1. First, to write a bullet-pointed outline with a thesis statement
  2. Next, to provide detailed notes on sources (research articles, literary critiques, original documents, etc.)
  3. Next, ask for a first draft / first best attempt.
  4. Next, have students provide each other with feedback via peer review.
  5. Then ask for a student to submit a final draft and a reflective paragraph/essay describing how their paper evolved throughout the process and made use of their peer’s feedback.

B. Assign more personalized writing, the more personalized the better. For example, ask for short, personal response essays to weekly readings.
C. Require that your students refer to material specific to your class, such as in-class discussions, LATTE discussions, or other unique materials.
D. Reference current events in your writing prompts/essay topics. For example, ask students to apply a concept or topic for your course to a recent event or discovery.
E. Ask students to use evidence and cite their sources in their papers.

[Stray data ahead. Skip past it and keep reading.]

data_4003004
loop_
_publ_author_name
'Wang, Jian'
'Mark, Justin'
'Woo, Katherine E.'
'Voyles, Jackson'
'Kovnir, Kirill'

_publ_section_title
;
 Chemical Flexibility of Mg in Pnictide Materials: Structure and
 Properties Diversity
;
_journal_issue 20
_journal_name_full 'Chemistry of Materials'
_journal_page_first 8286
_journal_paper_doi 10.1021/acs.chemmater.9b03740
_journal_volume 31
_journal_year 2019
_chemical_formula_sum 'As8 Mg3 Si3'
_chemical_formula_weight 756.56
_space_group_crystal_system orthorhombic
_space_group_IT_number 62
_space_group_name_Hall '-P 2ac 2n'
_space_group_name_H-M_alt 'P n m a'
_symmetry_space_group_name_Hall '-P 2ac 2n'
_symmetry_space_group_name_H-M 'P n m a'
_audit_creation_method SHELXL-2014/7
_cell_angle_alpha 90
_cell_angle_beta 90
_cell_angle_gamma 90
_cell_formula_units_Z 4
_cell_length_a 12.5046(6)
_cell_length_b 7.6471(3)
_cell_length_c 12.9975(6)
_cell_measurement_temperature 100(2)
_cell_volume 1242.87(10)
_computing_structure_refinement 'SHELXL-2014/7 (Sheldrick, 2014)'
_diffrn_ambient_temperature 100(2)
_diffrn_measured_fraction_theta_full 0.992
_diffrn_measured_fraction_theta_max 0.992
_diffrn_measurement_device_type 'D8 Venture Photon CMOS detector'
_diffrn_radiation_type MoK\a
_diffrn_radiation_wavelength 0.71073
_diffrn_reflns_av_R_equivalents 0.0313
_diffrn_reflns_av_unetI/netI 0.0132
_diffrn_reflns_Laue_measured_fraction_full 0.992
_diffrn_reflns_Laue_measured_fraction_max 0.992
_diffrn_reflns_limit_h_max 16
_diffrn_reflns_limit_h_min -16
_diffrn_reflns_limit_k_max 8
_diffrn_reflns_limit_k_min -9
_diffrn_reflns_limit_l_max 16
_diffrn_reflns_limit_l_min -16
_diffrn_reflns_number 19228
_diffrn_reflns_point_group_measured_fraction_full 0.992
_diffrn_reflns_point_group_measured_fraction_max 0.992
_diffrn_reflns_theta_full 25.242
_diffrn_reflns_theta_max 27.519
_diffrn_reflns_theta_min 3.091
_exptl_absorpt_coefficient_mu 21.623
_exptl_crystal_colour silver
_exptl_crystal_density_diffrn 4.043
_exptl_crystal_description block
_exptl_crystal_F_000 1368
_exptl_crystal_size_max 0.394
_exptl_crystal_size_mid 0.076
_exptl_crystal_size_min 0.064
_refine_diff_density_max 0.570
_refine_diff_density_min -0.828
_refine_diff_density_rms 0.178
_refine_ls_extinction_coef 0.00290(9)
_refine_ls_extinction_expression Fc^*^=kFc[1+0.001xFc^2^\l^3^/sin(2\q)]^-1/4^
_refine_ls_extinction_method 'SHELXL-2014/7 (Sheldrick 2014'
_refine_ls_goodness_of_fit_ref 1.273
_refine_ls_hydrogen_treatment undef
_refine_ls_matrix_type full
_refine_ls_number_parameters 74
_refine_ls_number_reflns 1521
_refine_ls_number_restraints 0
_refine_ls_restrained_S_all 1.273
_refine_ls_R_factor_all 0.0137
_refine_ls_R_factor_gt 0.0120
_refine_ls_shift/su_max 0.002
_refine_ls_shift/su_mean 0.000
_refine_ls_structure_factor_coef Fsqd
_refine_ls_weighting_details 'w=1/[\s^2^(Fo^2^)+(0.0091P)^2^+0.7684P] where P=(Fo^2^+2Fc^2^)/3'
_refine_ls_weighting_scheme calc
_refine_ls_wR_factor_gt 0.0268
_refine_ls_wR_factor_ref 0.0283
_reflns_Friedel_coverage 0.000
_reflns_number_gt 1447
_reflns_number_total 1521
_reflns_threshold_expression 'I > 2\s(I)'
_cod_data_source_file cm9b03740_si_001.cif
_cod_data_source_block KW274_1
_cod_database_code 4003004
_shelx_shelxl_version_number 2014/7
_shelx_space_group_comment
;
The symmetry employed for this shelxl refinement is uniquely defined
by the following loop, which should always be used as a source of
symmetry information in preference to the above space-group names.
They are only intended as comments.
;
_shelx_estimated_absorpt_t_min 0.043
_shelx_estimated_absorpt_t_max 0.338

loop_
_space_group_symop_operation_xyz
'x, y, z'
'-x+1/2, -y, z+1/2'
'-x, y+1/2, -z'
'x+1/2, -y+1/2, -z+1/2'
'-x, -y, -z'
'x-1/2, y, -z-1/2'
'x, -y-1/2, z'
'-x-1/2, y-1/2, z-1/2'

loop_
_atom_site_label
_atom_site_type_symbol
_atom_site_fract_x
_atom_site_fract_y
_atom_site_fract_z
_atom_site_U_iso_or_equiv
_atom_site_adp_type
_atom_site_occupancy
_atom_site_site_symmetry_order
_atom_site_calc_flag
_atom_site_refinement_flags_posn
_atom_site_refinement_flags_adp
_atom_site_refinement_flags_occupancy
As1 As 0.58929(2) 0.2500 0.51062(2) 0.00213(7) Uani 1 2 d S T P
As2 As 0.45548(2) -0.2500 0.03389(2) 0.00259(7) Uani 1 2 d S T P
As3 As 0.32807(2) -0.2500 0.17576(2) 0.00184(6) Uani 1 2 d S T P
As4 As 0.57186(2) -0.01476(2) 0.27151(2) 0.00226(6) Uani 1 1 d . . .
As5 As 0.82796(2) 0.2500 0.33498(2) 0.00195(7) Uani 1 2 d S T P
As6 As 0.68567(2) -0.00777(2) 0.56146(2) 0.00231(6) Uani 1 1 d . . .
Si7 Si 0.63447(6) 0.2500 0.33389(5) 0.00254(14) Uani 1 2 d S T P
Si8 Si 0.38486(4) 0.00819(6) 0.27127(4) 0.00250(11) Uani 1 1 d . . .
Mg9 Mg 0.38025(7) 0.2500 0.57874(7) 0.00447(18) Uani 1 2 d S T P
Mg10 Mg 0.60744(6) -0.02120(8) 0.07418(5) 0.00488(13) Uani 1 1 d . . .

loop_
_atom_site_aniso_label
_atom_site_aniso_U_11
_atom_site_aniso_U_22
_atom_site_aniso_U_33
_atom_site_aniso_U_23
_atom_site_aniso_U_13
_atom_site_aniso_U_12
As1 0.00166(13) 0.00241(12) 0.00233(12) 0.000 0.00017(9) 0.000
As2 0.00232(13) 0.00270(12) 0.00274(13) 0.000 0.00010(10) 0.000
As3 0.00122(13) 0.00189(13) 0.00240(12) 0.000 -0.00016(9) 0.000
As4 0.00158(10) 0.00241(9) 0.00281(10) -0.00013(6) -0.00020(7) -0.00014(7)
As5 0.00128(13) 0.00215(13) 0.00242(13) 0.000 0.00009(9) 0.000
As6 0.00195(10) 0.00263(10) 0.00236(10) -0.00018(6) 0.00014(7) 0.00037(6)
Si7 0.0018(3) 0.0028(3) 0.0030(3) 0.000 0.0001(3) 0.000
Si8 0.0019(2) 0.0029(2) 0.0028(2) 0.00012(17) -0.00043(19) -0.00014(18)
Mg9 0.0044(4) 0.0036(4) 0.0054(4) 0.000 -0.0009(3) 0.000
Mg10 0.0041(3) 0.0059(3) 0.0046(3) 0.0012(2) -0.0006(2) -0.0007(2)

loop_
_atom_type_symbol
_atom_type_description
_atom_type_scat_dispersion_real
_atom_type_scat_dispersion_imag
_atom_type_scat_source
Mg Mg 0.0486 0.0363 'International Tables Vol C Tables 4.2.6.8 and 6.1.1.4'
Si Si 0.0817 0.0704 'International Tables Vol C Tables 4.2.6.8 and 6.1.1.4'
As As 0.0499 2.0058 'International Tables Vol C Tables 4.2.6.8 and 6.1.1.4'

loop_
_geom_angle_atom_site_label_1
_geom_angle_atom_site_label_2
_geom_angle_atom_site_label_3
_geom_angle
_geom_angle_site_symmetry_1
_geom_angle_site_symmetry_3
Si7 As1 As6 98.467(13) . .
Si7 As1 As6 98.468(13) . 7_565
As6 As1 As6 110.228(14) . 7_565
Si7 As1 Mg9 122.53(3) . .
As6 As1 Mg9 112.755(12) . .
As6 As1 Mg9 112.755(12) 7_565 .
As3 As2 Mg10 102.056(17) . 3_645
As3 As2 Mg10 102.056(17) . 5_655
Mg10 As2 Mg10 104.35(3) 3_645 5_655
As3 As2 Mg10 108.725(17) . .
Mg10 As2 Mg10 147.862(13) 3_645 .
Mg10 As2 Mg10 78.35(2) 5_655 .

F. Incorporate peer review of drafts and ask students to write reflective paragraphs about how they made use of their peer’s feedback as they finalized their papers.
G. Develop assignments that require original data collection and analysis through interview, observation, fieldwork, archival research, or other methodology.
H. Assign your students to create multi-modal essays that require sound, images, and video.

2. When thinking about your overall course structure and assessment practices:

A. Consider lowering the value of any single homework assignment by offering more frequent, lower-stakes in-class or homework assignments. Students are more likely to consider cheating on higher-stakes assignments.
  • For example, avoid homework assignments that are worth more than 25% of a student’s final grade.

B. Consider short writing assignments during class (these can eventually become incorporated into students’ longer papers or can be stand alone assignments).